4 Ways Podcast Transcriptions Add Value to Your Show, and How to Create Them
Updated September 24, 2020 | Posted June 19, 2018 | Jon Street
Have you found yourself asking, “What’s the deal with podcasts”? I mean it seems like in the blink of an eye they have become so overwhelmingly popular that everyone is talking about them & everyone is starting one. The words “Go check out my podcast” seem to be growing in popularity & approach “Check out my website” or “Go read my blog”. Well, there is no doubt that podcasts are more popular now than ever before.
In reality, podcasts have been around for quite some time, but they just seem to be gaining more consistent traction as of late. Podcasts offer extremely accessible audio content for a global audience that can be digested any time, anywhere. They are incredibly impactful & amazingly easy to do. There is no doubt these factors are the reasoning (at least in part) for their rapidly growing popularity. The reality is that the days of live-broadcast tv & radio are dwindling. While there will no doubt be a fraction of our media & entertainment consumed in these arenas (hello news!), by-and-large the trend for video, music & broadcast media is trending towards on-demand, immediate access, binge-worthy content.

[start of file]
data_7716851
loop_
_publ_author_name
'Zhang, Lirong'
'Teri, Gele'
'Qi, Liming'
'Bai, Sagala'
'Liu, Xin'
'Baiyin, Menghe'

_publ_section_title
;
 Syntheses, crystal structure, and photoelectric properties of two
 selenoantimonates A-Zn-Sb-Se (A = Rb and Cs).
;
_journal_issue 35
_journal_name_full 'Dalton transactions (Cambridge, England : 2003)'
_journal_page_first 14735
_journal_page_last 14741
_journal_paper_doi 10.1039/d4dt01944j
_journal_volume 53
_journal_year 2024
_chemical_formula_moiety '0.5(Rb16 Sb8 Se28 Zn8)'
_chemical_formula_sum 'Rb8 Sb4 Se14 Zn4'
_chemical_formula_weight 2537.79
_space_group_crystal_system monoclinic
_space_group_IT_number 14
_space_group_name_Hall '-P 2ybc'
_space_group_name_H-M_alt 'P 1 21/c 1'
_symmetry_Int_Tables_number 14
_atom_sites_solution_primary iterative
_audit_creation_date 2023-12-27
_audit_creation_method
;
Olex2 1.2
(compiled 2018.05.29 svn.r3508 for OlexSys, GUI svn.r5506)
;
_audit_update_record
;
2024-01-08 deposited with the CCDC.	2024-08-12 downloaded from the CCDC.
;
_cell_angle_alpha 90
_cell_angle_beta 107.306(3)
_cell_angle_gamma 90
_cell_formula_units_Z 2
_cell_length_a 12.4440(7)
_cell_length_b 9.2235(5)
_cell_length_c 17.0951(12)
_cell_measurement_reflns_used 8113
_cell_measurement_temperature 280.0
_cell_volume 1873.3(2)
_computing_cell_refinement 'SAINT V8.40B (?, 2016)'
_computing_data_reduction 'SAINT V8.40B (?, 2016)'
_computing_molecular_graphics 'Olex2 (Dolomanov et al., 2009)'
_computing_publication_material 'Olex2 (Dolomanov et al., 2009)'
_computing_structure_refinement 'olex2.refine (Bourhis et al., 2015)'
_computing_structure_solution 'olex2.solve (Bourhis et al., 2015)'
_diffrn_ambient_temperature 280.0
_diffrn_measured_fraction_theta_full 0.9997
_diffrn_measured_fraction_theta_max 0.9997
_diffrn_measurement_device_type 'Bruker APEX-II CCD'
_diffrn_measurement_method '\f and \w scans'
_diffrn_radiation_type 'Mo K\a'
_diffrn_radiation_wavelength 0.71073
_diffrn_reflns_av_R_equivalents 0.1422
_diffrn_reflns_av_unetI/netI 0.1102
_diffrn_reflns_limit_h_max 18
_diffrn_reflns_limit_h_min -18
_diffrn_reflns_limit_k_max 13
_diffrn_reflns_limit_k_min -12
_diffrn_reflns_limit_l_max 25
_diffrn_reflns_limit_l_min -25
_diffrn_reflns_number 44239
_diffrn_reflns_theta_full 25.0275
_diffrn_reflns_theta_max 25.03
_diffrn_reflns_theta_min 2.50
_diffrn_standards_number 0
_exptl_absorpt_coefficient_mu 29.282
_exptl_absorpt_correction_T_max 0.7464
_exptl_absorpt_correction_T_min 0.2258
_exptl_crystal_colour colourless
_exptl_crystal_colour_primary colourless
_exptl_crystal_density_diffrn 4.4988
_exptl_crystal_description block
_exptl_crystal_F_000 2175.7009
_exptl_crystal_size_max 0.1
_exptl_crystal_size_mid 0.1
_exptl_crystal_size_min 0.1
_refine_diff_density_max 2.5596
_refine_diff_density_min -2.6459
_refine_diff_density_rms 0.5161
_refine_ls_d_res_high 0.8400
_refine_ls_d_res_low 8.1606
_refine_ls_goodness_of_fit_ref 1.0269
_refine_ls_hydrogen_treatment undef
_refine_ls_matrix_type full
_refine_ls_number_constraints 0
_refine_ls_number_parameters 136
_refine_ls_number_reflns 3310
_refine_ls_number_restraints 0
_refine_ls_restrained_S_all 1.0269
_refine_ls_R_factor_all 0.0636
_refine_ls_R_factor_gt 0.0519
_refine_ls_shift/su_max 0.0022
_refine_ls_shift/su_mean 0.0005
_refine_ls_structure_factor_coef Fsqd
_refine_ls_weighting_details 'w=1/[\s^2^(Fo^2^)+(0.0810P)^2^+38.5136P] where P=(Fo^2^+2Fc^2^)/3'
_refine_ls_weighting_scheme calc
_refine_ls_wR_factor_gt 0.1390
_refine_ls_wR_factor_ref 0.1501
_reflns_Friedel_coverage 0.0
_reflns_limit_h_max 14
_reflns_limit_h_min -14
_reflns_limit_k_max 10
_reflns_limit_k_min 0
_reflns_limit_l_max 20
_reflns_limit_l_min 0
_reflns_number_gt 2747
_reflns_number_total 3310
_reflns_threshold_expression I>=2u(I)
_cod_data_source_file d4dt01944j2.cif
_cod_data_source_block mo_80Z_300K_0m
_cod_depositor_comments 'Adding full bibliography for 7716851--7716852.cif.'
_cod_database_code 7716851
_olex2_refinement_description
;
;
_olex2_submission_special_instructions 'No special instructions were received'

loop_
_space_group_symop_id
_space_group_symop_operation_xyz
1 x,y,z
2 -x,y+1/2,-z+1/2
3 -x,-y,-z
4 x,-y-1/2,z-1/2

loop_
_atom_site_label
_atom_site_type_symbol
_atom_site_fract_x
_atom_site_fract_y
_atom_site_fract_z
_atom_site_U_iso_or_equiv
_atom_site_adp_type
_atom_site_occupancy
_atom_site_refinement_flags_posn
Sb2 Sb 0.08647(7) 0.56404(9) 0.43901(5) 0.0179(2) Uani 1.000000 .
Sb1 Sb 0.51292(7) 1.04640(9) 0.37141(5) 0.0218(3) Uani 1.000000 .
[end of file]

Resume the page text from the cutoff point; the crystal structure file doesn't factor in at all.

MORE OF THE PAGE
Even big boys like YouTube are seeing the value in offering this instantly consumable content to their patrons. Enter podcasts. They are the audio equivalent to your Netflix, Hulu & now, YouTube. Like your favorite tv shows, podcasts can be consumed anytime, anywhere by anyone. And like it or not, this is the new normal.
But the reality is, as a podcaster you are looking for ways to set yourself apart. Just like the featured thumbnails & descriptions on these media platforms are meant to draw you in, give you just enough to become interested & then set you up for (what they hope will be) hours of enjoyment, the podcaster has the same task of finding ways to entice & differentiate…without the support of the broadcast host or directory. As a successful podcaster you also will have to find ways of differentiating yourself from the rest in order to gain the listenership you’re looking for. In a recent blog we reviewed why Show Notes are a good way of doing this. But if you’re looking for an alternate or additional way, another consideration should be podcast transcription, which will be the area of our focus in this entry.